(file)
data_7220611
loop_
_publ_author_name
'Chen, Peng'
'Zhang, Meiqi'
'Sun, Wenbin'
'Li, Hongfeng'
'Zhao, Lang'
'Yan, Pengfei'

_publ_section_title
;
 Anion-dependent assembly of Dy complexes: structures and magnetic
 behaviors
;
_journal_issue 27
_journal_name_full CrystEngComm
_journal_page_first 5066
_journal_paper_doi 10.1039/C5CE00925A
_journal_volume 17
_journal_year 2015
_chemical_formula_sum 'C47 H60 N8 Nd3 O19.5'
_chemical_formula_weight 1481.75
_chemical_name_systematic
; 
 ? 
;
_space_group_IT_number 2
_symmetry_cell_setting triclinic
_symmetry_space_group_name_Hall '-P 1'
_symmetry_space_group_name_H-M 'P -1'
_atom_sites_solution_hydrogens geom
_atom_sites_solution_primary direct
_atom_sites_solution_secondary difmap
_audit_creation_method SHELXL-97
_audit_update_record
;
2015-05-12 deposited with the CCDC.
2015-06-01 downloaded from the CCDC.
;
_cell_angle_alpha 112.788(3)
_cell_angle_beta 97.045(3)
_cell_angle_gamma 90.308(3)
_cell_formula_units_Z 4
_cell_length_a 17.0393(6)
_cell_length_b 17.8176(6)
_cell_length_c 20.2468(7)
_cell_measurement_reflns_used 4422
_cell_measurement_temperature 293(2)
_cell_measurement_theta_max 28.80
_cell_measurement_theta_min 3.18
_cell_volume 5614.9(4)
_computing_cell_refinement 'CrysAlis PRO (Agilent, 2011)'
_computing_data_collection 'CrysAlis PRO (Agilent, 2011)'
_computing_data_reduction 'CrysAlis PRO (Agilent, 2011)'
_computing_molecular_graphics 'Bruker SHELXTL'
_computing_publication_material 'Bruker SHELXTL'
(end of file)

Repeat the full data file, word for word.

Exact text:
data_7220611
loop_
_publ_author_name
'Chen, Peng'
'Zhang, Meiqi'
'Sun, Wenbin'
'Li, Hongfeng'
'Zhao, Lang'
'Yan, Pengfei'

_publ_section_title
;
 Anion-dependent assembly of Dy complexes: structures and magnetic
 behaviors
;
_journal_issue 27
_journal_name_full CrystEngComm
_journal_page_first 5066
_journal_paper_doi 10.1039/C5CE00925A
_journal_volume 17
_journal_year 2015
_chemical_formula_sum 'C47 H60 N8 Nd3 O19.5'
_chemical_formula_weight 1481.75
_chemical_name_systematic
; 
 ? 
;
_space_group_IT_number 2
_symmetry_cell_setting triclinic
_symmetry_space_group_name_Hall '-P 1'
_symmetry_space_group_name_H-M 'P -1'
_atom_sites_solution_hydrogens geom
_atom_sites_solution_primary direct
_atom_sites_solution_secondary difmap
_audit_creation_method SHELXL-97
_audit_update_record
;
2015-05-12 deposited with the CCDC.
2015-06-01 downloaded from the CCDC.
;
_cell_angle_alpha 112.788(3)
_cell_angle_beta 97.045(3)
_cell_angle_gamma 90.308(3)
_cell_formula_units_Z 4
_cell_length_a 17.0393(6)
_cell_length_b 17.8176(6)
_cell_length_c 20.2468(7)
_cell_measurement_reflns_used 4422
_cell_measurement_temperature 293(2)
_cell_measurement_theta_max 28.80
_cell_measurement_theta_min 3.18
_cell_volume 5614.9(4)
_computing_cell_refinement 'CrysAlis PRO (Agilent, 2011)'
_computing_data_collection 'CrysAlis PRO (Agilent, 2011)'
_computing_data_reduction 'CrysAlis PRO (Agilent, 2011)'
_computing_molecular_graphics 'Bruker SHELXTL'
_computing_publication_material 'Bruker SHELXTL'